Tchaikovsky’s Eugene Onegin, the perfervid product of an overheated 19th-century imagination, always seems longer than one’s watch indicates at the end of a performance. This impression is not at all helped by the glacial pace of the four scene changes in the current Lyric Opera production–one has to wonder if Lyric is economizing by reducing the stage crew or if the crew is engaging in some informal job action.
Eugene Onegin makes clear why Tchaikovsky is not numbered among the Russian nationalist composers known as “the five”: Balakirev, Borodin, Cui, Mussorgsky, and Rimsky-Korsakov. The musical style of the entire opera is from somewhere well west of the Vistula, with the possible exception of the obligatory “happy Russian peasant” chorus at the top of the first act. This is not per se a fault, as a lot can be said for cosmopolitanism. But Tchaikovsky, with the assistance of colibrettist Konstantin Shilovsky, chose a thoroughly Russian story line, Pushkin’s famed novel in verse. This poem is the epitome of an early-19th-century perverse, whining romanticism–the doctrine that it is impossible to be both a thinking and feeling being, and that faced with a choice between the two, feeling is better. Leaven this with Russian fatalism and Onegin becomes a kind of Slavic Werther, steeped in ennui and despair, but without the good taste to commit suicide.
In act one Onegin spurns the girlish love of Tatiana on the grounds that he is unsuited to domesticity and would therefore make her unhappy. As the opera unfolds, one is inclined to agree with him. In act two Onegin provokes a fight with his best friend, the poet Lensky, by flirting with Lensky’s fiancee, Tatiana’s sister Olga. Later, after a maudlin reverie by Lensky, an angst-ridden romantic adolescent, they duel, and Onegin contrives to kill the hapless scribbler. (There is a historical irony in this plot element, since Pushkin himself was killed in just such a duel.) In the final act, Onegin, after six years of aimless drifting, again meets Tatiana, who is now married to old Prince Gremin. In true 19th-century form, Onegin suddenly and for no apparent reason decides that the girl he spurned is now the key to his happiness and redemption. (Wagner would have at least thrown in a magic potion.) Tatiana is correct when she implies that the only reason Onegin is now interested in her is that he can make a big splash by running off with a distinguished man’s wife. After some vacillating, she turns him down.
In many ways some of the so-called romantic 19th-century operas are as alien to the aesthetic of the 20th century as the court spectacles from the time of Louis XV. In Eugene Onegin foolish characters blunder with no apparent motivation through their colorless lives, and we end up simply not caring about them. Looking for an engine to drive these characters–power, lust, revenge, jealousy, resentment–we come up empty-handed. For Tchaikovsky fans, there are a few memorable numbers that are reminiscent of his charming ballet music. These snippets are gratifying, but they’re peripheral and don’t make a base strong enough to support a long work.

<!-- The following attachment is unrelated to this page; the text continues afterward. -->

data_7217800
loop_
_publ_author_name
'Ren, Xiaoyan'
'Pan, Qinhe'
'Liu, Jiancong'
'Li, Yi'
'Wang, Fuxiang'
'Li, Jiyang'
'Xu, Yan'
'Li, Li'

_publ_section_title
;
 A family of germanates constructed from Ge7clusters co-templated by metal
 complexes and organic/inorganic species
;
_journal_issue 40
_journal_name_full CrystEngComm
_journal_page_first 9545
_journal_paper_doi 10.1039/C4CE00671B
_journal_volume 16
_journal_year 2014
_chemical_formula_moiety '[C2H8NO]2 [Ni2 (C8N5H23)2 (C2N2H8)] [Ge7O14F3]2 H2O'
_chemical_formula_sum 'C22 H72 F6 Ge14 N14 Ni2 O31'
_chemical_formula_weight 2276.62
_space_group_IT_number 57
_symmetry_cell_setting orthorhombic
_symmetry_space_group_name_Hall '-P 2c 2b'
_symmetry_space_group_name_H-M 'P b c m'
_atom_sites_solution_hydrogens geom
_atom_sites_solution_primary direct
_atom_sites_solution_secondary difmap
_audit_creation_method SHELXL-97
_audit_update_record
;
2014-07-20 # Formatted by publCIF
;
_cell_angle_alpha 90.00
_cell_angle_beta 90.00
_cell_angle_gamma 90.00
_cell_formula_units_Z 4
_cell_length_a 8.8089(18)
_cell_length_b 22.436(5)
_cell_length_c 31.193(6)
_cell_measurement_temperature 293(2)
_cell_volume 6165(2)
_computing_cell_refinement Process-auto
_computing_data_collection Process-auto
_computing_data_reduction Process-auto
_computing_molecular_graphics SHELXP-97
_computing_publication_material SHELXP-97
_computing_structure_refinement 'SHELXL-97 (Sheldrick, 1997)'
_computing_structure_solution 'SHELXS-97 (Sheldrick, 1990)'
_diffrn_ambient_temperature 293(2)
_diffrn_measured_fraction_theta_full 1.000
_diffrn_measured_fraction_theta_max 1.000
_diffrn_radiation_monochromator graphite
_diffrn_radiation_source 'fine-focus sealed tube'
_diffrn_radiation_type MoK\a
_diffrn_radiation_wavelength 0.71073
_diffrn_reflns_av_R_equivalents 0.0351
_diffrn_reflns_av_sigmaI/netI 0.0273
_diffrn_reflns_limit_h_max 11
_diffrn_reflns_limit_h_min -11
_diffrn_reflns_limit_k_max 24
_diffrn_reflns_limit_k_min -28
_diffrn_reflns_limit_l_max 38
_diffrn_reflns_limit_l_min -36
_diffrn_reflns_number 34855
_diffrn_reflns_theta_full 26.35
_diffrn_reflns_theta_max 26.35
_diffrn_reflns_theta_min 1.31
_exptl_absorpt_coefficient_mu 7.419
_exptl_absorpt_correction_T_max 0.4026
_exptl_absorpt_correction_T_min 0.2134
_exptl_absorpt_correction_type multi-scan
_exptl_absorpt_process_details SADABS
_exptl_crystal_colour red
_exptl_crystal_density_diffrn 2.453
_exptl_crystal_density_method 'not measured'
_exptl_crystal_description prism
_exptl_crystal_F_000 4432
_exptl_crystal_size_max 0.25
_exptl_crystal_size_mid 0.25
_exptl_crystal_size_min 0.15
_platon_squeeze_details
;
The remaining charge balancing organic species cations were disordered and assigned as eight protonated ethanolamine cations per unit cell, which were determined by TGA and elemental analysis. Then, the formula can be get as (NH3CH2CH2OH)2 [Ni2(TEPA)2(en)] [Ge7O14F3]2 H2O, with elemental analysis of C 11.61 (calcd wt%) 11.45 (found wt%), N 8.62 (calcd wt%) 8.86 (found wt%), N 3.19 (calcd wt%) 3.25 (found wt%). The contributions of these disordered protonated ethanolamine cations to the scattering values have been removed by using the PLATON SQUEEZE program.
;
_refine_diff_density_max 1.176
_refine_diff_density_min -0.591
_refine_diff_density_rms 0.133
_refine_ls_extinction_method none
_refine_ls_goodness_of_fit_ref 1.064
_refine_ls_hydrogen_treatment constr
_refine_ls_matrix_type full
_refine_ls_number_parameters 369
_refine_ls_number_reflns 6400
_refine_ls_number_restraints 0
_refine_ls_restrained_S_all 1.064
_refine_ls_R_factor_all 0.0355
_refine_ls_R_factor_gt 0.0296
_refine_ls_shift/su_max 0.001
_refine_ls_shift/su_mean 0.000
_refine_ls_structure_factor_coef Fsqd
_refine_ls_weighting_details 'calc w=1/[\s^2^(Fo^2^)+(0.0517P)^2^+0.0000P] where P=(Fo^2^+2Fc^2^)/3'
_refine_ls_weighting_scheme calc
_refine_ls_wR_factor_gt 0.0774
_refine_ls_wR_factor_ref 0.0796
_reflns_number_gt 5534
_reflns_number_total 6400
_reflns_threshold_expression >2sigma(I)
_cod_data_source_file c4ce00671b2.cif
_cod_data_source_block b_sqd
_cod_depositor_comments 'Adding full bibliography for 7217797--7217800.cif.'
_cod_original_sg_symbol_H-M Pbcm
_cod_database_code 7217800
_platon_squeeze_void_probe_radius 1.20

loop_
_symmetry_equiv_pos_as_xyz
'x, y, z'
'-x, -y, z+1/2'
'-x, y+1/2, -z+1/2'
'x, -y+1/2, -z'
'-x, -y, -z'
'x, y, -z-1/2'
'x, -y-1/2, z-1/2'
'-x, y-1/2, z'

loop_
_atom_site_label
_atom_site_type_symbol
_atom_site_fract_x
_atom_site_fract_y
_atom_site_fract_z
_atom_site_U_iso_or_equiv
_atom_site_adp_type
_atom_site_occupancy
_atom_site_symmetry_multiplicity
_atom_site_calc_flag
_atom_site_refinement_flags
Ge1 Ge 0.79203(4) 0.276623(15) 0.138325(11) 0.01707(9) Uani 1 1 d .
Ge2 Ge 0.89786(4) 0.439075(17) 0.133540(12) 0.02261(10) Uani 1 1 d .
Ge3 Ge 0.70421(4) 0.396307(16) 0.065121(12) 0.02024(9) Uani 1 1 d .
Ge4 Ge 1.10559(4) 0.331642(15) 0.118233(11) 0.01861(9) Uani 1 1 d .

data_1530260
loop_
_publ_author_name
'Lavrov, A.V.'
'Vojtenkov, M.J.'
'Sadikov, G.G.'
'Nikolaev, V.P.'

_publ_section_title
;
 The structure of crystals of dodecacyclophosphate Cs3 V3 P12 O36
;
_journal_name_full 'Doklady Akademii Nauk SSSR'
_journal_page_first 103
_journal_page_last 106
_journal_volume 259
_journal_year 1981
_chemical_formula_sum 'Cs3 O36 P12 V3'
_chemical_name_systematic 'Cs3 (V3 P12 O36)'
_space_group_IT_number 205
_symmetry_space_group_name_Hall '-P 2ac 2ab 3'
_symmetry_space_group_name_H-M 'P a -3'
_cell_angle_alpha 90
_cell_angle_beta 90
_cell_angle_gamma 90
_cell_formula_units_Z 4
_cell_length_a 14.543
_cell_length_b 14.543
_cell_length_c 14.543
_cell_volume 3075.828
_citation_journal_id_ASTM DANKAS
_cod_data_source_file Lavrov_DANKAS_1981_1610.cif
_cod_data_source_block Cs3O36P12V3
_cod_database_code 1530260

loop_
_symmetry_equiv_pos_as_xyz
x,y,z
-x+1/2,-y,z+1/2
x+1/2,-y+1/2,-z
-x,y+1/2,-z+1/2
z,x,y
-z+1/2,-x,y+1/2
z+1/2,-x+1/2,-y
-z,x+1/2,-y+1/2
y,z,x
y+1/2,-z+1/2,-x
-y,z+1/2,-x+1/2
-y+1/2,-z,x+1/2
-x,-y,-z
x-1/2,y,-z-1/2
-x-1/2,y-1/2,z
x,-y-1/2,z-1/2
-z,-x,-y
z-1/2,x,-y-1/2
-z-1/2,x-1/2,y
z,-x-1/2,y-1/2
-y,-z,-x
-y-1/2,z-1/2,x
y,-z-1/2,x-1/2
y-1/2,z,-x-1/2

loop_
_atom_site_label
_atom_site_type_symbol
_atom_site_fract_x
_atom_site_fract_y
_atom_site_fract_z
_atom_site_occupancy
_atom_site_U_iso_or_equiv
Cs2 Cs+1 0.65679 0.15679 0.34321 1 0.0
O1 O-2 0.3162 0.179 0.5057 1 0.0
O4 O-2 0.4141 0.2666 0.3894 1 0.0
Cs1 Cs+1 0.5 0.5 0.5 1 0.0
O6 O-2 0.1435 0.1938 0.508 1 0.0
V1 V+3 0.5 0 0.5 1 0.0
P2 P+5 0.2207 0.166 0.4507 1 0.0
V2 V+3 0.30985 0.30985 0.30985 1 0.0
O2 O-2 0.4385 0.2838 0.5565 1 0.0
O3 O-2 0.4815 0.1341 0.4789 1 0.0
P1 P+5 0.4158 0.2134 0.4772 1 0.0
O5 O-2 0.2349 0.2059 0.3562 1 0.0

The roots of opera and of its power with audiences lie in myth. The artificial nature of the operatic experience gives a larger-than-life aspect to the characters onstage. And without some motivating force, the characters in Eugene Onegin are cardboard–more obviously devoid of power because they have been so magnified.
In Lyric’s production Anna Tomowa-Sintow, while hardly looking the part of an impressionable teenager, walks away with the musical laurels. Tatiana is the closest thing we find to a sympathetic character in this opera, and Tomowa-Sintow makes the most of her music. If her struggles to resist Onegin’s advances in the third act seem pale, the weakness lies with the vehicle rather than the singer. Wolfgang Brendel in the title role seems admirably cast–musically correct but dramatically cold, aloof, and unsympathetic. Dimitri Kavrakos’s profundo bass voice continues to gain warmth and power. As Prince Gremin, he’s in his element, in contrast to his dramatically unsound Pogner in Die Meistersinger of a few seasons ago. Vyacheslav Polozov provides a marginally acceptable Lensky. Sandra Walker, somewhat slimmed down, is appealing as Olga, the poor little girl who somehow gets forgotten after Onegin kills her lover. Contralto Gweneth Bean, as Tatiana’s beloved old nurse Filipyevna, made as good an impression as she did in the 1984 Lyric production–one only wishes she had more to do.
The ballet sequences, important in that they have the best music in the show, were carried off with no noticeable problems, while the Lyric chorus sounded more at home with Tchaikovsky than they had earlier this season with Alceste. Though the Lyric orchestra blared out the showpieces with gusto, they seemed otherwise listless. The stage designs by Pier Luigi Samaritani served the work well and didn’t look any the worse for being a few years old. But Samaritani’s stage direction didn’t add any more life to the characters than had been imparted to them by the libretto.
Art accompanying story in printed newspaper (not available in this archive): photo/Tony Romano.